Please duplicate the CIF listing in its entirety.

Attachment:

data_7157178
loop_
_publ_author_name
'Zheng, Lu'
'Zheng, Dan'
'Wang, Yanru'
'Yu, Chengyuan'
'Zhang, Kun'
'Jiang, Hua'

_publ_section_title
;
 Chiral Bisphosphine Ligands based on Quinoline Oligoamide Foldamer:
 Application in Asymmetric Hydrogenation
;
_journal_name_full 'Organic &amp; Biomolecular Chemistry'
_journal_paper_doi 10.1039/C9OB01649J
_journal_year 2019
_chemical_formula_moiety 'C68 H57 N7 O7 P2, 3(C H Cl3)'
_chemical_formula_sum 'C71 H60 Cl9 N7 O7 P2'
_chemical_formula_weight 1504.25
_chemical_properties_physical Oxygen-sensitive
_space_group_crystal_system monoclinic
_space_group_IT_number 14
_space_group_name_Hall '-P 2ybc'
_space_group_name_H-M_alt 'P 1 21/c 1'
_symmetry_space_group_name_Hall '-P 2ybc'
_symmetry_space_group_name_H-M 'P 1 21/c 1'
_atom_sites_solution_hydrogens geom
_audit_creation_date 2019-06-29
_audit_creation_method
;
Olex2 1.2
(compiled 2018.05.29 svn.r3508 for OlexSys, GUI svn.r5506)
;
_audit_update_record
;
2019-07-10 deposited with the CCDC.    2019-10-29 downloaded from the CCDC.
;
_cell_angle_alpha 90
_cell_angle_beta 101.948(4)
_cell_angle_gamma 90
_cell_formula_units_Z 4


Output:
data_7157178
loop_
_publ_author_name
'Zheng, Lu'
'Zheng, Dan'
'Wang, Yanru'
'Yu, Chengyuan'
'Zhang, Kun'
'Jiang, Hua'

_publ_section_title
;
 Chiral Bisphosphine Ligands based on Quinoline Oligoamide Foldamer:
 Application in Asymmetric Hydrogenation
;
_journal_name_full 'Organic &amp; Biomolecular Chemistry'
_journal_paper_doi 10.1039/C9OB01649J
_journal_year 2019
_chemical_formula_moiety 'C68 H57 N7 O7 P2, 3(C H Cl3)'
_chemical_formula_sum 'C71 H60 Cl9 N7 O7 P2'
_chemical_formula_weight 1504.25
_chemical_properties_physical Oxygen-sensitive
_space_group_crystal_system monoclinic
_space_group_IT_number 14
_space_group_name_Hall '-P 2ybc'
_space_group_name_H-M_alt 'P 1 21/c 1'
_symmetry_space_group_name_Hall '-P 2ybc'
_symmetry_space_group_name_H-M 'P 1 21/c 1'
_atom_sites_solution_hydrogens geom
_audit_creation_date 2019-06-29
_audit_creation_method
;
Olex2 1.2
(compiled 2018.05.29 svn.r3508 for OlexSys, GUI svn.r5506)
;
_audit_update_record
;
2019-07-10 deposited with the CCDC.    2019-10-29 downloaded from the CCDC.
;
_cell_angle_alpha 90
_cell_angle_beta 101.948(4)
_cell_angle_gamma 90
_cell_formula_units_Z 4